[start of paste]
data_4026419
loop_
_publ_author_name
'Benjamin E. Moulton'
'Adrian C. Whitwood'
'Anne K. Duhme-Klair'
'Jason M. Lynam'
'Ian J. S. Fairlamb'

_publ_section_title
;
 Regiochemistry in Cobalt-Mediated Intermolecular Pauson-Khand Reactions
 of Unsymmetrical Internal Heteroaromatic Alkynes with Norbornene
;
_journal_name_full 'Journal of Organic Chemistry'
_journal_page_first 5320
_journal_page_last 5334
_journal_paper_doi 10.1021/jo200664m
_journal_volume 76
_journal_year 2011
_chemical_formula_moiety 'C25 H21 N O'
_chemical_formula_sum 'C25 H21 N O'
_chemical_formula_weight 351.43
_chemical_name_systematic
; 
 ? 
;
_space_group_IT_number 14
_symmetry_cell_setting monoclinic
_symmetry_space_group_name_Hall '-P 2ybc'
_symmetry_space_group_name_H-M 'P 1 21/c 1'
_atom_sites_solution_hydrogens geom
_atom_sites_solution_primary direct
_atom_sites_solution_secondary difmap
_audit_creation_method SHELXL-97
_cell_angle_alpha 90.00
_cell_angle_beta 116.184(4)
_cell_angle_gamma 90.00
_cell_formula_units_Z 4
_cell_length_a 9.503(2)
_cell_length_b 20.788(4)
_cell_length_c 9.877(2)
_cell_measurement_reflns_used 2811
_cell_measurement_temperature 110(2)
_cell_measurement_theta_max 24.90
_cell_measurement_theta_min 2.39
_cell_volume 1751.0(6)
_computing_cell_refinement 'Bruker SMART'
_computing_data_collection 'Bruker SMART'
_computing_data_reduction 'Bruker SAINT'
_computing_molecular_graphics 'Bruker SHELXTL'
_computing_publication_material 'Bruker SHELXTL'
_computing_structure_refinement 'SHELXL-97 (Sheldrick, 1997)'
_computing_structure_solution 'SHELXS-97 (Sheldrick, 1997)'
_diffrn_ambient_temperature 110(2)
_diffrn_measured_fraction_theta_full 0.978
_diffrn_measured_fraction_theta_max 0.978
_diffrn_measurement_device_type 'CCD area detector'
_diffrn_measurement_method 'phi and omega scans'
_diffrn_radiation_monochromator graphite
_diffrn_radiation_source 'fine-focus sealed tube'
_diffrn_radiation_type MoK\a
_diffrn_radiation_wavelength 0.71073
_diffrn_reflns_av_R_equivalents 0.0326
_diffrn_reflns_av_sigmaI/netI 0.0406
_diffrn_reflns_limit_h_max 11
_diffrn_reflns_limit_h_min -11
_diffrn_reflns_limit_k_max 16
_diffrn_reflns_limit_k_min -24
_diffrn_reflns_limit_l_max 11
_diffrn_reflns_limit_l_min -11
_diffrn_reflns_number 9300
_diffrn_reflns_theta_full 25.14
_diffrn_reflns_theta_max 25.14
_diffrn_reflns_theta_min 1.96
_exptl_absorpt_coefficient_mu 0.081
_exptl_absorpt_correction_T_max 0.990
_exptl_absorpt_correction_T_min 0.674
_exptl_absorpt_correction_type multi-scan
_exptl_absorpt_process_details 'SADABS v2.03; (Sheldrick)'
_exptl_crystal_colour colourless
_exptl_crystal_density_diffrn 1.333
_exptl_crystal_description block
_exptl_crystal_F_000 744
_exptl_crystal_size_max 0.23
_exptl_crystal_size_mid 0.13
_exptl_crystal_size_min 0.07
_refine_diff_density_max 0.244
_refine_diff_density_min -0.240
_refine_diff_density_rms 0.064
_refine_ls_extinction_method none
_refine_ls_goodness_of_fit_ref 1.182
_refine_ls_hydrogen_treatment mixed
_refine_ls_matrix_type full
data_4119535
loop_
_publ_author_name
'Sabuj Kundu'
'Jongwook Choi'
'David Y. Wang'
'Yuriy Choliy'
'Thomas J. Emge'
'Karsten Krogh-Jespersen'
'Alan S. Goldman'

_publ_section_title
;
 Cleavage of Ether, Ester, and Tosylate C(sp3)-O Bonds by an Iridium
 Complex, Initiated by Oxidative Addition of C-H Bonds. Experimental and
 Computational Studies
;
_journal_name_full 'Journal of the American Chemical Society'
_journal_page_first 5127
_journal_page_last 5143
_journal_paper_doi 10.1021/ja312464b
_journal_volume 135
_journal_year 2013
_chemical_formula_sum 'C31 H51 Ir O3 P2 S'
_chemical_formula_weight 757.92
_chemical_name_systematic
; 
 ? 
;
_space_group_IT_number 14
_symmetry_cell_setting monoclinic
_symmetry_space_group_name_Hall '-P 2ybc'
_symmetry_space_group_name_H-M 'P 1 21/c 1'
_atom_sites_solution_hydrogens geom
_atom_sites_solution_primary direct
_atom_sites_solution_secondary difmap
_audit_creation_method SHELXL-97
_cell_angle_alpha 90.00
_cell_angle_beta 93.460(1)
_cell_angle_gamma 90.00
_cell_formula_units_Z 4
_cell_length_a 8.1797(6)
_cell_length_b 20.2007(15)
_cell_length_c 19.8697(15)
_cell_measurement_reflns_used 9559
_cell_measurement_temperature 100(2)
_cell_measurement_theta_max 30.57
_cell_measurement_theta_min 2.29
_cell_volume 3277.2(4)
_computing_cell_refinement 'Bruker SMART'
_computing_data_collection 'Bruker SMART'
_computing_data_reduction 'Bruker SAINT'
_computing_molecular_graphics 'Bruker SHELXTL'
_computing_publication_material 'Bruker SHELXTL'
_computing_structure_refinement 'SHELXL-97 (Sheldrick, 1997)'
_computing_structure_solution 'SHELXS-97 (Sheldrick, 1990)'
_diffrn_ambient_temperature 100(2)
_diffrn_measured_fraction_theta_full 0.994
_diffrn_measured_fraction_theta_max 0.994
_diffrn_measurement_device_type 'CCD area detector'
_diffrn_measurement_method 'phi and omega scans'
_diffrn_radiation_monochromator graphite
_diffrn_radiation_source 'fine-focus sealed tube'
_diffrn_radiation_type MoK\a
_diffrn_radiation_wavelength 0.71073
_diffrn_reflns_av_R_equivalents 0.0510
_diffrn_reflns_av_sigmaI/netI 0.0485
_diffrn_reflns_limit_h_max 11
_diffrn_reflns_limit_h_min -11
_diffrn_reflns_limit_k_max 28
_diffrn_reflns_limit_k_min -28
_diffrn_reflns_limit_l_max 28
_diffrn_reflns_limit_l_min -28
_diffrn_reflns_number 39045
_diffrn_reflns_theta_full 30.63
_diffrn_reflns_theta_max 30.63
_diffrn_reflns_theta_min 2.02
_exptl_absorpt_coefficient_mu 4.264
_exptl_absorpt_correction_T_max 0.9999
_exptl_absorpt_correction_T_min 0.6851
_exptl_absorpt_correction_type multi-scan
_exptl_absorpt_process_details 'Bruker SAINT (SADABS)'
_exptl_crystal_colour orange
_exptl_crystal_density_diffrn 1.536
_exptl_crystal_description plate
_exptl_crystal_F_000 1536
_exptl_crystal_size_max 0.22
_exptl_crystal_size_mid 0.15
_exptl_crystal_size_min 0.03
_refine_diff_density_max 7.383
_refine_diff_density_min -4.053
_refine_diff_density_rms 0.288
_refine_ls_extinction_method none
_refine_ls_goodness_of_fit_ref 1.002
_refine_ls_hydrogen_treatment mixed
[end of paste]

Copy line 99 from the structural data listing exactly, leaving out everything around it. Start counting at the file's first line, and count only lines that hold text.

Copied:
'David Y. Wang'